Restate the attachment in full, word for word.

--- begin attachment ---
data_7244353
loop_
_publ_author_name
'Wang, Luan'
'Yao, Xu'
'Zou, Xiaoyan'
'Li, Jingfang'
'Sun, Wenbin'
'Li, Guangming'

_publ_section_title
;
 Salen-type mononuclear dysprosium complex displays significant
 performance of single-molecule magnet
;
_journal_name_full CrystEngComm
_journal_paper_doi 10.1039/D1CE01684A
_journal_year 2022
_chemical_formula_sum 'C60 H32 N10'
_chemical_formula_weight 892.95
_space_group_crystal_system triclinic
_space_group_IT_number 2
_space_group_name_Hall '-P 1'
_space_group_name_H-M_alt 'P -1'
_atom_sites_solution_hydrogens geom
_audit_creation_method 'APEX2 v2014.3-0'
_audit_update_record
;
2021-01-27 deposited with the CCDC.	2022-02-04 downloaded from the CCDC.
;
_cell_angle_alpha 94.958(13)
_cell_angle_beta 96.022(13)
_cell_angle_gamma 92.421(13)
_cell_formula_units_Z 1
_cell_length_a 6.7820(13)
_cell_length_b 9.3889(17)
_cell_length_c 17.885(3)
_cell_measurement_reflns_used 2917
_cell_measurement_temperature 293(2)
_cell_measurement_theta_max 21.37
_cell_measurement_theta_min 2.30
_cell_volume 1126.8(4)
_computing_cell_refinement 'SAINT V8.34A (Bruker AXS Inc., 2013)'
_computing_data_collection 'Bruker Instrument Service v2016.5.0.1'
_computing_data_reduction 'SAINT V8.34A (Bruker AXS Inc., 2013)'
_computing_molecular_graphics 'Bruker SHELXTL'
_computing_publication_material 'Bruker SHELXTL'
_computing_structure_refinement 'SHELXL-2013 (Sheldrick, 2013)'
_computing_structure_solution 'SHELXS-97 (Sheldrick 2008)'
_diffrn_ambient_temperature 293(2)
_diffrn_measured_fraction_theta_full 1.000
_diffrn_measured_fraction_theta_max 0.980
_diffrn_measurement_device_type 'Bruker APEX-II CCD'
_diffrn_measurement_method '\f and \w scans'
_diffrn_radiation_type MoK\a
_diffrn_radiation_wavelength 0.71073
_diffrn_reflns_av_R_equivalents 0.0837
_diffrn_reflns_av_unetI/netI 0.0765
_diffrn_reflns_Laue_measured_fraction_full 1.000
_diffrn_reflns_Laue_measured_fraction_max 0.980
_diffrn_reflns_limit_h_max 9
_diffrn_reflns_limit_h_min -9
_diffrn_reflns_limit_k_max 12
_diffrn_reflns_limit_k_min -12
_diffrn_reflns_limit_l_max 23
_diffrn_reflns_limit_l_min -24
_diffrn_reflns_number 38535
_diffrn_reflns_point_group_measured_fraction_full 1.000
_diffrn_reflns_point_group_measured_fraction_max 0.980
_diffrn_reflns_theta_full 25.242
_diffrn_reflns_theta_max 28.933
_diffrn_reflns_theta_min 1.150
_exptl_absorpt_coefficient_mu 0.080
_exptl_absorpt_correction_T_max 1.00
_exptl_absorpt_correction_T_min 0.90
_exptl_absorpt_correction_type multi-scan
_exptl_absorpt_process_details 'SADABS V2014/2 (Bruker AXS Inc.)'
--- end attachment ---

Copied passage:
data_7244353
loop_
_publ_author_name
'Wang, Luan'
'Yao, Xu'
'Zou, Xiaoyan'
'Li, Jingfang'
'Sun, Wenbin'
'Li, Guangming'

_publ_section_title
;
 Salen-type mononuclear dysprosium complex displays significant
 performance of single-molecule magnet
;
_journal_name_full CrystEngComm
_journal_paper_doi 10.1039/D1CE01684A
_journal_year 2022
_chemical_formula_sum 'C60 H32 N10'
_chemical_formula_weight 892.95
_space_group_crystal_system triclinic
_space_group_IT_number 2
_space_group_name_Hall '-P 1'
_space_group_name_H-M_alt 'P -1'
_atom_sites_solution_hydrogens geom
_audit_creation_method 'APEX2 v2014.3-0'
_audit_update_record
;
2021-01-27 deposited with the CCDC.	2022-02-04 downloaded from the CCDC.
;
_cell_angle_alpha 94.958(13)
_cell_angle_beta 96.022(13)
_cell_angle_gamma 92.421(13)
_cell_formula_units_Z 1
_cell_length_a 6.7820(13)
_cell_length_b 9.3889(17)
_cell_length_c 17.885(3)
_cell_measurement_reflns_used 2917
_cell_measurement_temperature 293(2)
_cell_measurement_theta_max 21.37
_cell_measurement_theta_min 2.30
_cell_volume 1126.8(4)
_computing_cell_refinement 'SAINT V8.34A (Bruker AXS Inc., 2013)'
_computing_data_collection 'Bruker Instrument Service v2016.5.0.1'
_computing_data_reduction 'SAINT V8.34A (Bruker AXS Inc., 2013)'
_computing_molecular_graphics 'Bruker SHELXTL'
_computing_publication_material 'Bruker SHELXTL'
_computing_structure_refinement 'SHELXL-2013 (Sheldrick, 2013)'
_computing_structure_solution 'SHELXS-97 (Sheldrick 2008)'
_diffrn_ambient_temperature 293(2)
_diffrn_measured_fraction_theta_full 1.000
_diffrn_measured_fraction_theta_max 0.980
_diffrn_measurement_device_type 'Bruker APEX-II CCD'
_diffrn_measurement_method '\f and \w scans'
_diffrn_radiation_type MoK\a
_diffrn_radiation_wavelength 0.71073
_diffrn_reflns_av_R_equivalents 0.0837
_diffrn_reflns_av_unetI/netI 0.0765
_diffrn_reflns_Laue_measured_fraction_full 1.000
_diffrn_reflns_Laue_measured_fraction_max 0.980
_diffrn_reflns_limit_h_max 9
_diffrn_reflns_limit_h_min -9
_diffrn_reflns_limit_k_max 12
_diffrn_reflns_limit_k_min -12
_diffrn_reflns_limit_l_max 23
_diffrn_reflns_limit_l_min -24
_diffrn_reflns_number 38535
_diffrn_reflns_point_group_measured_fraction_full 1.000
_diffrn_reflns_point_group_measured_fraction_max 0.980
_diffrn_reflns_theta_full 25.242
_diffrn_reflns_theta_max 28.933
_diffrn_reflns_theta_min 1.150
_exptl_absorpt_coefficient_mu 0.080
_exptl_absorpt_correction_T_max 1.00
_exptl_absorpt_correction_T_min 0.90
_exptl_absorpt_correction_type multi-scan
_exptl_absorpt_process_details 'SADABS V2014/2 (Bruker AXS Inc.)'